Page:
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Journal of Environmental Quality Abstract -

Comparing Microbial Parameters in Natural and Constructed Wetlands


This article in JEQ

  1. Vol. 23 No. 2, p. 298-305
    Received: Jan 28, 1993

    * Corresponding author(s):
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  1. Colin P. Duncan and
  2. Peter M. Groffman *
  1. Fugro-McClelland (East), Inc., 6 Maple Street, P.O. Box 1130 Northborough, MA 01532; and Univ. of Rhode Island, Dep. of Natural Resources Science, Kingston, RI 02881.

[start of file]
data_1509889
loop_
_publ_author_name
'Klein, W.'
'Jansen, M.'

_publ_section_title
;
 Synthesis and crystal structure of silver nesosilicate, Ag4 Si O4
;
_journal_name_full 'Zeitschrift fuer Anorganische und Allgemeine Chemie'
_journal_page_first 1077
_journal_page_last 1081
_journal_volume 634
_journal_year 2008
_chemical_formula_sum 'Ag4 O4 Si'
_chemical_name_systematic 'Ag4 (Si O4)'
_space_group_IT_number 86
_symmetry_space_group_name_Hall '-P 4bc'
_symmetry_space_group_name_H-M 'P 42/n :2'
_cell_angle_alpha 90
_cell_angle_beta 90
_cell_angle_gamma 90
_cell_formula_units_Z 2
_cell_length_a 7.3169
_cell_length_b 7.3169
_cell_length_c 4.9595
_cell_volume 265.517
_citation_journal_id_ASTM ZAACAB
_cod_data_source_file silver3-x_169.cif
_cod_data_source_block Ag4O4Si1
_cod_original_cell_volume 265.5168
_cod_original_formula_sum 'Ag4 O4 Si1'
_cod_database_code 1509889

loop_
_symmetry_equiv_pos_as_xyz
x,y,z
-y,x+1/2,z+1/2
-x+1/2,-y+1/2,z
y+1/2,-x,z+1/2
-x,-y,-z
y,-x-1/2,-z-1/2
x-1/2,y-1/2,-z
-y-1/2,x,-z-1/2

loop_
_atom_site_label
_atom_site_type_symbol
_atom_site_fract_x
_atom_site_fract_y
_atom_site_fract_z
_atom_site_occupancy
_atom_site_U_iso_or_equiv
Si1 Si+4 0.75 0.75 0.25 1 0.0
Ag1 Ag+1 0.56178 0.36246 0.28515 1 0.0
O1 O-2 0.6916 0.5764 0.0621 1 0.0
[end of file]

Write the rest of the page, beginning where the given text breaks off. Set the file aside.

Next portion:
Microbial biomass C, soil respiration, denitrification enzyme activity (DEA), and potential net N mineralization and nitrification were compared in two constructed and three natural wetlands in Massachusetts and Rhode Island. The constructed wetlands studied had marsh and wet meadow vegetation and received storm water discharge directly from a large shopping mall and its associated parking lots. The natural sites encompassed three soil drainage classes (moderately well drained, poorly drained, and very poorly drained) across an upland to wetland transition zone with red maple (Acer rubrum L.) swamps and mixed oak (Quercus sp.) forests in the transition zone. Our objective was to determine if microbial biomass and activity were similar in the constructed wetlands and the most common type of natural wetland in our area. Microbial biomass C, DEA, and potential net N mineralization and nitrification were similar among the constructed and natural wetland sites. In all cases, levels of these parameters in the constructed wetlands fell within the range of variability observed in the natural wetlands. Denitrification enzyme activity was higher (p < 0.05) in the constructed wetlands than in the moderately well drained soils at the natural sites. Soil respiration was generally lower (p < 0.05) in the constructed wetlands than in the natural wetlands. The results suggest that the constructed wetlands have a significant and active microbial community that facilitates nutrient cycling and water quality maintenance functions similar to natural wetlands. The successful development of the microbial community in these wetlands was likely due to the use of organic substrates and aggressive establishment of the plant community during wetland construction.

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